[co-author: Kenryo Mizutani - Articling Student]
The development of a Canada-wide clean fuel standard took a major step forward on December 19, 2020, with the federal government's release of draft Clean Fuel Regulations which, once finalized, will come into force in December 2022.
The Clean Fuel Regulations will apply to producers or importers of gasoline, diesel, kerosene and light and heavy fuel oils (referred to as "primary suppliers"). Each fuel type is assigned a lifecycle carbon intensity value, expressed in grams of carbon dioxide equivalent per megajoule of energy (gCO2e/MJ), which is meant to represent the emission intensity of such fuel throughout its entire lifecycle. The carbon intensity values serve as a baseline, against which primary suppliers will be required to make annual reductions. Beginning in 2022, each primary supplier must reduce the carbon intensity of the fuels it produces or imports by a minimum amount that increases each year, starting at 2.4 gCO2e/MJ in 2022 and culminating in a 12 gCO2e/MJ reduction requirement in 2030.
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|CI reduction requirement (gCO2e/MJ)
These reduction requirements apply to each primary supplier on a company-wide basis, and will be expressed as an aggregate amount of tonnes of CO2e for the aggregate of all fuel types produced or imported by a primary supplier. There are, however, several exemptions. For example, the reduction requirements will not apply to aviation fuel, fuels exported from Canada, fuels sold or delivered for a use other than combustion (i.e., solvents), fuels produced and used at the same facility, fuels sold or delivered for use in a marine vessel with an international destination, or fuels sold or delivered for non-industrial use in remote communities.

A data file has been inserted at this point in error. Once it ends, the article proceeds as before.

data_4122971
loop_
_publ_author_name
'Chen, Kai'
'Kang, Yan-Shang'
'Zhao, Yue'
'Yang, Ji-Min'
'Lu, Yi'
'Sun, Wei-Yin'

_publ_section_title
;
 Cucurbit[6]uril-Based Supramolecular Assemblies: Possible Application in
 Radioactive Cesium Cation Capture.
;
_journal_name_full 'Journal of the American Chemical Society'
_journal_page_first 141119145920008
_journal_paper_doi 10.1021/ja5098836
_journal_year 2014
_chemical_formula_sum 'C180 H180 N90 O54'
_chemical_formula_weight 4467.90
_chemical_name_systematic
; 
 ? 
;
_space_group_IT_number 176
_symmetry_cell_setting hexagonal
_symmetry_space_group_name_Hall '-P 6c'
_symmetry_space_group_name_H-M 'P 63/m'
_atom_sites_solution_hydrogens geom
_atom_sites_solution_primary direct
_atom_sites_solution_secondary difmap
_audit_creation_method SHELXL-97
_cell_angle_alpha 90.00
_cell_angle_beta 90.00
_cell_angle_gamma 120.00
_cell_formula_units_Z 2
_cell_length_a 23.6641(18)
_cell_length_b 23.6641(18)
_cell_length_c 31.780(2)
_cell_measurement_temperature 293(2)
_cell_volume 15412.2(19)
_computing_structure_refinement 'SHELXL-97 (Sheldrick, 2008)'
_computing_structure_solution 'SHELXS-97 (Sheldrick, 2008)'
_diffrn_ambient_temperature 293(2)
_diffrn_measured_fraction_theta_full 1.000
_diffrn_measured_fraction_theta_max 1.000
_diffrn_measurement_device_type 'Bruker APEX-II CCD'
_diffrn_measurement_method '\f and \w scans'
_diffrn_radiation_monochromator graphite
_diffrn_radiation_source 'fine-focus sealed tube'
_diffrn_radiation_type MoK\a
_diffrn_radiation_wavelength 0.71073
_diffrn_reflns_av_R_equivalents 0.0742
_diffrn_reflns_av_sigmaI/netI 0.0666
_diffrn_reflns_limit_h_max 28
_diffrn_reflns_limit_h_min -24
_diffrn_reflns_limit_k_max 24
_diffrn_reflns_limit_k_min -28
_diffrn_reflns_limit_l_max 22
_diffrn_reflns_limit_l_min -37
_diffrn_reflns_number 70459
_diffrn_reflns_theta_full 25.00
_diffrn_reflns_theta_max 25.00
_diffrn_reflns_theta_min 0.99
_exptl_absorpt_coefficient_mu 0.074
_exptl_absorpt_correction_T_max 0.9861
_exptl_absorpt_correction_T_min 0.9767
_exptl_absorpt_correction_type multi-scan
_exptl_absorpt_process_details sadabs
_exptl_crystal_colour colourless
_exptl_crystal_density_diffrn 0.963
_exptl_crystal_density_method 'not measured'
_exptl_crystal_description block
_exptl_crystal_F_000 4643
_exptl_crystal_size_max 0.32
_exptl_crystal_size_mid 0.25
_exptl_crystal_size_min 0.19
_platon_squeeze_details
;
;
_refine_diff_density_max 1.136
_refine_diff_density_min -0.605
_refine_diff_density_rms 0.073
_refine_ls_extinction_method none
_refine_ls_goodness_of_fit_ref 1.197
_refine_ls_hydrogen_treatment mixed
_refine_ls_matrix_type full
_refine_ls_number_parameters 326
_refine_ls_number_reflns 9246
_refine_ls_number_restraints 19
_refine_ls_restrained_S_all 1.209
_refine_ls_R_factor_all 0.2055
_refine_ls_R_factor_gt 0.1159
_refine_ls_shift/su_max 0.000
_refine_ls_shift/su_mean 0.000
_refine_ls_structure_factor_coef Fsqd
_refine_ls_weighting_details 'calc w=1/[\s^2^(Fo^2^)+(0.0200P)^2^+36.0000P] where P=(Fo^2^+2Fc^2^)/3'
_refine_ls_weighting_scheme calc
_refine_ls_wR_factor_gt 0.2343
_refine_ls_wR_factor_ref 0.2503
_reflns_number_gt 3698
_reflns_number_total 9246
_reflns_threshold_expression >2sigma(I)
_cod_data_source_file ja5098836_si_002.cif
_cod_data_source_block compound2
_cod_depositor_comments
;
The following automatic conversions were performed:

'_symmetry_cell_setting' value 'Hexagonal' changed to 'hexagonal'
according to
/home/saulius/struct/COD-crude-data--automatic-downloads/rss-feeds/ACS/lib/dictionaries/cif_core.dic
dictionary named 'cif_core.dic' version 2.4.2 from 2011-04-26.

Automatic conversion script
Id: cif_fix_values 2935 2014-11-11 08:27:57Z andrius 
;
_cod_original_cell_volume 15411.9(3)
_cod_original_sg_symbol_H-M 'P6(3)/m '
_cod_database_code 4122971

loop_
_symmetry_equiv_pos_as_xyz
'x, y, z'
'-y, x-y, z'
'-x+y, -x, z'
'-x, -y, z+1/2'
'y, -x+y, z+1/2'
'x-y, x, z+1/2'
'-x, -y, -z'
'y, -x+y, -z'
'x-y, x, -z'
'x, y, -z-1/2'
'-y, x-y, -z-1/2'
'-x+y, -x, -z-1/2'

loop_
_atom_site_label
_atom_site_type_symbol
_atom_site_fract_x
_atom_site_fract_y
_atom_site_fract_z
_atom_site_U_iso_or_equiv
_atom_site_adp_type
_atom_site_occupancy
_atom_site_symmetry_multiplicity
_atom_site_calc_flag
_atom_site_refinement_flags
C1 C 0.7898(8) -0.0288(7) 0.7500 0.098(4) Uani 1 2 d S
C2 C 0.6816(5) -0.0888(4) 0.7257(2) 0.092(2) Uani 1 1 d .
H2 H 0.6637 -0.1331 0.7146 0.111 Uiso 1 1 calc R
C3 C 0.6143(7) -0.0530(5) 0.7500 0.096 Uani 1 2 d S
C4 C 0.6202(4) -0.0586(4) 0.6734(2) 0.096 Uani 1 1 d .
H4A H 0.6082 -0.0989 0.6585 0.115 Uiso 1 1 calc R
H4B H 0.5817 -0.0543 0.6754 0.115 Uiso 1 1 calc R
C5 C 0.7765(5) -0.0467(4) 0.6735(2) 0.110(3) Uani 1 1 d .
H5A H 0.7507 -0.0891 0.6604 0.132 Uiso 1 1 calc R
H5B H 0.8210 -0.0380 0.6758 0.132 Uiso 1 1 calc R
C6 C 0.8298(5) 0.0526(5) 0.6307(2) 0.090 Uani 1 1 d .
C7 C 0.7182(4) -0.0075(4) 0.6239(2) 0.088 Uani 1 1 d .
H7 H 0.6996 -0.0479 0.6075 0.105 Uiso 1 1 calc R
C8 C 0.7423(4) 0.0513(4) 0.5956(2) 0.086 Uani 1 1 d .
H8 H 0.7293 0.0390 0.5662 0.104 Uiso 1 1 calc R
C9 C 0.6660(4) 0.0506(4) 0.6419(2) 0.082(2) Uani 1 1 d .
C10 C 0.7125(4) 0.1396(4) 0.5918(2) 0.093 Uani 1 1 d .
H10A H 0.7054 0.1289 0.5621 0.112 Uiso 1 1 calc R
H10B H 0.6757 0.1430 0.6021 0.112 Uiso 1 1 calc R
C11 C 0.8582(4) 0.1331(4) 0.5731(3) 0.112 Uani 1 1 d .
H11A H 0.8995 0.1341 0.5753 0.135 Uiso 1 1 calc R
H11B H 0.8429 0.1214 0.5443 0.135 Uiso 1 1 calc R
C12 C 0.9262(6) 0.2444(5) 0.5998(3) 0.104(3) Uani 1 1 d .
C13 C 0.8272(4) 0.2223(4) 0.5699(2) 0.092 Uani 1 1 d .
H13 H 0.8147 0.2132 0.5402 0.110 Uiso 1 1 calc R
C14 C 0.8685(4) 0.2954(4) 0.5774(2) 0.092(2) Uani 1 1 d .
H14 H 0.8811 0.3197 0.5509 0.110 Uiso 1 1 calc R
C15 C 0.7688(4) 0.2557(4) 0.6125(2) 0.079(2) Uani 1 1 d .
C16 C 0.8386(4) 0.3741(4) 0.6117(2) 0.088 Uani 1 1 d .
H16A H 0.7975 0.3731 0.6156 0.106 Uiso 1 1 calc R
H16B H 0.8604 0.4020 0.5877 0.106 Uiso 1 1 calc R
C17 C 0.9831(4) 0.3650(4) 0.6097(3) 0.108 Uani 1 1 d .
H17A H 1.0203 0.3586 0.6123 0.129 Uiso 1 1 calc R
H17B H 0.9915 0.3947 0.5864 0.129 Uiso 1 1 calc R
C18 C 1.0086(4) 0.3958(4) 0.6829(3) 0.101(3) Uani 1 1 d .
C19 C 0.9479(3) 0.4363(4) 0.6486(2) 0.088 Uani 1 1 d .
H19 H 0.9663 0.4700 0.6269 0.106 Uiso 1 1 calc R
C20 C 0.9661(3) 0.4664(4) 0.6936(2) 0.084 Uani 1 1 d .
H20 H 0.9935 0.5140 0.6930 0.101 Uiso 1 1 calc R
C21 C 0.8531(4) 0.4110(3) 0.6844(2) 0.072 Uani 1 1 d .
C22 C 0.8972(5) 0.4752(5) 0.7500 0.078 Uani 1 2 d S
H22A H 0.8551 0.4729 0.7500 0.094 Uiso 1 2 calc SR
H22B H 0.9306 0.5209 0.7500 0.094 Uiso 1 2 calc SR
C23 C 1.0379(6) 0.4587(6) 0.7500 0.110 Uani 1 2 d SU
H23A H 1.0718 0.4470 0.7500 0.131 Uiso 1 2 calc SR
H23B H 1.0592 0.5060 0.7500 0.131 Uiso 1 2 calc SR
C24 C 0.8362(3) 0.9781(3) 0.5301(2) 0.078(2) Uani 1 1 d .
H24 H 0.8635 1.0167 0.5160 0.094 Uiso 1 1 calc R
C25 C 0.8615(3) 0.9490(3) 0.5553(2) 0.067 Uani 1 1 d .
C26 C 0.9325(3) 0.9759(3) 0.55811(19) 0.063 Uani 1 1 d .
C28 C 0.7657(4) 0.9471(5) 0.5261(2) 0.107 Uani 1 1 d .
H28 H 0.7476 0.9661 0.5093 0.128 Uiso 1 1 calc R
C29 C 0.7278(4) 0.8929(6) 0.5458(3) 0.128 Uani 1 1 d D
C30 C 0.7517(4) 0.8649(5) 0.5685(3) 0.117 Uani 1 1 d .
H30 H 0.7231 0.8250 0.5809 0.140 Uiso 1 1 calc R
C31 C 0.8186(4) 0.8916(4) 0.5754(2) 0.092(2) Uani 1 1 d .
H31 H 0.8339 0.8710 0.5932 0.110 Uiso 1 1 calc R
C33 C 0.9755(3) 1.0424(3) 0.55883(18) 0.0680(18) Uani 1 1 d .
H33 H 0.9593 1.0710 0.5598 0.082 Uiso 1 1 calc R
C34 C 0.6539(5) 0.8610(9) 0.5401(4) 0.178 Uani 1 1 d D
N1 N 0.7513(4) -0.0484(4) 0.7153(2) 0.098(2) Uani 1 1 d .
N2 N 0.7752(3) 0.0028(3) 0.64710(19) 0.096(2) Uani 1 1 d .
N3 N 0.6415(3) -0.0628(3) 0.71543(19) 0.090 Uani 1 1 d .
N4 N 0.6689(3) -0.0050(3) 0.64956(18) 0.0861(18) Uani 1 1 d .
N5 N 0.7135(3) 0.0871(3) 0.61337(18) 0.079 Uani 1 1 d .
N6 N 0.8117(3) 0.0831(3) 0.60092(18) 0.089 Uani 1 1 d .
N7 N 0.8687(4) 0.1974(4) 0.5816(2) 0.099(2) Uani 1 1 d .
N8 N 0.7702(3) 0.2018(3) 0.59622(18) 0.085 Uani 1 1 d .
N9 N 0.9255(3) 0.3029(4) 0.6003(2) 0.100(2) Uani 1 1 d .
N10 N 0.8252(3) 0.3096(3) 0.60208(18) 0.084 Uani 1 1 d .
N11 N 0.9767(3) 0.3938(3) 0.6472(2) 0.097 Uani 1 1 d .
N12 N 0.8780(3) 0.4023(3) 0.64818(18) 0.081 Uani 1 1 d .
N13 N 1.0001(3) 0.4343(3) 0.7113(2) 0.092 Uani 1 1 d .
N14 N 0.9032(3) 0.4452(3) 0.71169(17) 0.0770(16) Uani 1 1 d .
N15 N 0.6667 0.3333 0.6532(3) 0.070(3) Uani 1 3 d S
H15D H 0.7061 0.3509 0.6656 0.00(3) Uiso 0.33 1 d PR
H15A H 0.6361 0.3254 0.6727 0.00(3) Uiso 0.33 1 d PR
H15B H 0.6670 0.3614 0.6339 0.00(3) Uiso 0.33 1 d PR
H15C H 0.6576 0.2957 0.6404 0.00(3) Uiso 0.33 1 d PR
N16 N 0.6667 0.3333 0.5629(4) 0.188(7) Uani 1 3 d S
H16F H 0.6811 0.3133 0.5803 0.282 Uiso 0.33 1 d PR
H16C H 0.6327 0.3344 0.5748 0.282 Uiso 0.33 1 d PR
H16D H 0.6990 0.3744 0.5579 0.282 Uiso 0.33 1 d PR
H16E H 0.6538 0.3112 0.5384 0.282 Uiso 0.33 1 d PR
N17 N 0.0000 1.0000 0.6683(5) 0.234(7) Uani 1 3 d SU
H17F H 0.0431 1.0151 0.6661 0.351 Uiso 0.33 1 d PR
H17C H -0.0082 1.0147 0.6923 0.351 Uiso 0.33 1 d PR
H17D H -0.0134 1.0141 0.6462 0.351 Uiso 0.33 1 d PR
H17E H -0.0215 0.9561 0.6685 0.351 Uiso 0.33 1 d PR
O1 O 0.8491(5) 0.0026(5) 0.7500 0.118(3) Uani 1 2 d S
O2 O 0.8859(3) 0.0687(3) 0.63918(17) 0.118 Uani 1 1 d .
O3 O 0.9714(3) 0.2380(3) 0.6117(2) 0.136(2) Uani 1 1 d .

The Clean Fuel Regulations will also retain the volumetric requirements under the existing Renewable Fuels Regulations (RFR) (2% low carbon fuel content in diesel/fuel oil, 5% low carbon fuel content in gasoline). Prior to repeal of the RFR in 2024, companies will be entitled to rollover any existing compliance units and convert those units into credits recognized under the Clean Fuel Regulations.
Compliance Options for Primary Suppliers
Primary suppliers must satisfy their emission reduction requirements by creating or acquiring compliance credits (each representing a lifecycle emission reduction of one tonne of CO2e). Primary suppliers can obtain compliance credits by:
- undertaking activities that generate credits for its own account;
- acquiring credits from others; or
- paying into a compliance fund to acquire credits at a price of $350/tonne (conceptually similar to "technology fund credits" under Alberta's TIER system).
Notably, credits acquired from the compliance fund option can be used to satisfy a maximum of 10% of a primary supplier's annual reduction obligation. In circumstances where primary suppliers are unable to acquire sufficient compliance units through the credit clearance mechanism (see below) they may carry forward up to 10% of their compliance obligation into subsequent compliance periods for up to two years. However, a 20% annual interest rate applies to amounts carried forward.
Credit Generation and Credit Market
While primary suppliers are the only entities required to reduce the lifecycle emissions of their fuels, the Clean Fuel Regulations create three distinct categories of compliance actions which allow primary suppliers as well as "voluntary credit creators" to create credits to ultimately be sold to primary suppliers to meet their emission reduction requirements:
- Compliance Category 1: actions undertaken to reduce carbon emissions of a fuel throughout its lifecycle (e.g., carbon capture and storage);
- Compliance Category 2: supplying low carbon intensity fuels (e.g., ethanol, biodiesel—including those fuels used to comply with existing federal and provincial renewable fuel requirements); and